Cohen: Governor's "Promise" Raids Scholarship Fund, Makes It Harder for Students to Afford Tennessee's Best Colleges

February 4, 2014
Press Release

[WASHINGTON, DC] – Congressman Steve Cohen (TN-09) today expressed strong concerns about Governor Bill Haslam’s recently-announced plan to raid funds from the Tennessee Education Lottery Scholarship surplus account to create a new government program, disincentivize high-achieving young people from enrolling at 4-year institutions of higher learning, and make it more difficult for Tennessee families to send their children to the best universities and colleges in the state. The Congressman also suggested more effective methods to keep college affordable for Tennesseans and help students succeed.

“Over the last 10 years, the HOPE Scholarship program that I worked for 20 years as a State Senator to create has been an unparalleled success that has provided $2.9 billion to Tennessee’s best and brightest,” said Congressman Cohen. “And while this funding has been critical to helping students attend college and complete 4-year degrees, the HOPE Scholarship has never fully funded college scholarships, as intended, because it has not kept up with the skyrocketing cost of higher education. Today’s HOPE Scholarships pay a smaller portion of college costs than it did 10 years ago and with Governor Haslam’s plan it will provide even smaller scholarships for freshmen and sophomores. The first two years of college are crucial for students finding their way.  With scholarships paying a smaller portion of tuition, families will have to pay more and students may need to work while studying, making academic success and retention of the HOPE Scholarship more difficult.  Today’s college students are graduating with more student loan debt than ever before, crippling their chances of economic success.”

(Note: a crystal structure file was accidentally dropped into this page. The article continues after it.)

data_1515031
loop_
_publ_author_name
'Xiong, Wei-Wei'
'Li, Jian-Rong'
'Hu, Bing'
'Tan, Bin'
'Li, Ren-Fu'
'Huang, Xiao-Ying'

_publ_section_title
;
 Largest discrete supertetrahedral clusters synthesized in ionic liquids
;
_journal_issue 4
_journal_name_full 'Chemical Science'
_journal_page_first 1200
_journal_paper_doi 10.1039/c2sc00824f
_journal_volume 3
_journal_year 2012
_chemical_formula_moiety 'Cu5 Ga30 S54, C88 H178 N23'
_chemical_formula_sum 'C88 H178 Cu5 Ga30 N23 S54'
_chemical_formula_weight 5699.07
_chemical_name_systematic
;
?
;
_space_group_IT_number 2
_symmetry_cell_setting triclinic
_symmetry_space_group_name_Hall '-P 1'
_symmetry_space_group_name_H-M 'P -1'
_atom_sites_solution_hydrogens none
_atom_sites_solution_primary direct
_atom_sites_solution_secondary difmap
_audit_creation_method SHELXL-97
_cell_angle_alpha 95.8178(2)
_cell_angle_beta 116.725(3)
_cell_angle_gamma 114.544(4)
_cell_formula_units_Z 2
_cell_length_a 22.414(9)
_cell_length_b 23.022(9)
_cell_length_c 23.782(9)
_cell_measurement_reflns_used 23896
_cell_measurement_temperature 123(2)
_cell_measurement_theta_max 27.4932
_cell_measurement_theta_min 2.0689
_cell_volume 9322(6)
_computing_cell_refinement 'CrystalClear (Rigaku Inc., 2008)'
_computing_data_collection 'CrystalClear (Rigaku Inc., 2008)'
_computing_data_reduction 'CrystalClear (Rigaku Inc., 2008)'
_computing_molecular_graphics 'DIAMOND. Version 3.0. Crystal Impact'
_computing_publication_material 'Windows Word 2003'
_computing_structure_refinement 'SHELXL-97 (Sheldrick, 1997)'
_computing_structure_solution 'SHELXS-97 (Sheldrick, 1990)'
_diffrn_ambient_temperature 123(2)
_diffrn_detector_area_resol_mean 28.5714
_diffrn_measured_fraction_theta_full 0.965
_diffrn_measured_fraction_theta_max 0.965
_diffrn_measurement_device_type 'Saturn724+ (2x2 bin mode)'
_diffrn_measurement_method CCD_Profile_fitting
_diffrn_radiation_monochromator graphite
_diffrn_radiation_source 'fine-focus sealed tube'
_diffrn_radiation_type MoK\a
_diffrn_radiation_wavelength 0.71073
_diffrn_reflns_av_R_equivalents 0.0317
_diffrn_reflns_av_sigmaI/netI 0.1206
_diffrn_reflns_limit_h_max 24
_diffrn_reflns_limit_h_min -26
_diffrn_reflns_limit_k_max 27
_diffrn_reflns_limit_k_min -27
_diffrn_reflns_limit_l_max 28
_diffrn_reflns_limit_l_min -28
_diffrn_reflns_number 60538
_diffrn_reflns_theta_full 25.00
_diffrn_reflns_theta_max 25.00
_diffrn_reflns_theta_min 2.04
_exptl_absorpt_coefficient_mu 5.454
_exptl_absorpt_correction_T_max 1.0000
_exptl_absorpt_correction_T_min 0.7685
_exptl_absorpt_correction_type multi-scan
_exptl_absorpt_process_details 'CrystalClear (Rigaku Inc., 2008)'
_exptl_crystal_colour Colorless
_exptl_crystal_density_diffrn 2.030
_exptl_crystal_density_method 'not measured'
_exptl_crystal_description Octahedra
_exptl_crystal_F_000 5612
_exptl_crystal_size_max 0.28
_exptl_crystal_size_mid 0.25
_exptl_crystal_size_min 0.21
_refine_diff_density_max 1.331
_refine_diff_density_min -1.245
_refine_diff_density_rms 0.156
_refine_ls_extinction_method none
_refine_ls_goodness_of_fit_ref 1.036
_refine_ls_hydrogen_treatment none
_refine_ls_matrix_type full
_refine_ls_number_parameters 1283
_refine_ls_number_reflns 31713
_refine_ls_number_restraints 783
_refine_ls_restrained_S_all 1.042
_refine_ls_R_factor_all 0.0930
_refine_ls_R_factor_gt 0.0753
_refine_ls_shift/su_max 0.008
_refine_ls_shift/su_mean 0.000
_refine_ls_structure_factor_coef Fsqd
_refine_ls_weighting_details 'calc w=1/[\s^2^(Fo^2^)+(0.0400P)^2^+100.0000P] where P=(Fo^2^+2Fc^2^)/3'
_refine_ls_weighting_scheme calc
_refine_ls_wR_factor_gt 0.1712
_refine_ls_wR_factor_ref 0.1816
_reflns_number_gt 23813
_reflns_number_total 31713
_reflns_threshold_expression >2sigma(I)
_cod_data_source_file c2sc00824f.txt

The Tennessee Education Lottery, which funds the HOPE Scholarship program, just last month celebrated its 10th anniversary. At the time, Congressman Cohen wrote a column in the Tennessean highlighting the need for both Governor Haslam and the state legislature to fully fund HOPE Scholarship. The Governor’s newly announced “Tennessee’s Promise” plan instead cuts HOPE Scholarships for college freshman by 25%, making it harder for middle- and low-income students to enroll at and attend Tennessee’s best universities and colleges and placing more financial burden on Tennessee families.

“To ensure that HOPE Scholarships continue to help Tennessee’s students afford college and succeed, the program must keep pace with the rising cost of higher education,” continued the Congressman. “But the Governor’s ‘Promise’ actually cuts funding from high-achieving students beginning 4-year degree programs. I am extremely concerned and remain cautious about any plan that would make it harder for our state’s proven young people to begin attending the best universities in Tennessee, or any plan that places additional financial burden on schools like the University of Memphis which are already struggling to keep costs down and provide high-quality educations.”

The Governor’s plan also transfers $302 million from the lottery surplus funds to create a new government program that disincentivizes Tennessee’s students from seeking higher education at 4-year institutions. Congressman Cohen outlined a better way to use those surplus funds that would actually help achieve the goals that the people of Tennessee voted for when they created the Tennessee Education Lottery by passing for the constitutional referendum in 2002.

The Congressman concluded: “Rather than raiding the scholarship fund’s surplus to create a new government program, those funds should be used for what the people of Tennessee voted for: encouraging Tennessee high school students to work hard and earn a scholarship which will then keep our best and brightest students in Tennessee and providing Tennessee with a highly educated and desirable workforce. The surplus funds would be better used, as I personally expressed last year to Governor Haslam, by raising the income cap on or raising the amount of Aspire Awards that give middle- and low-income students who work hard extra help to give them a fair shot at success.”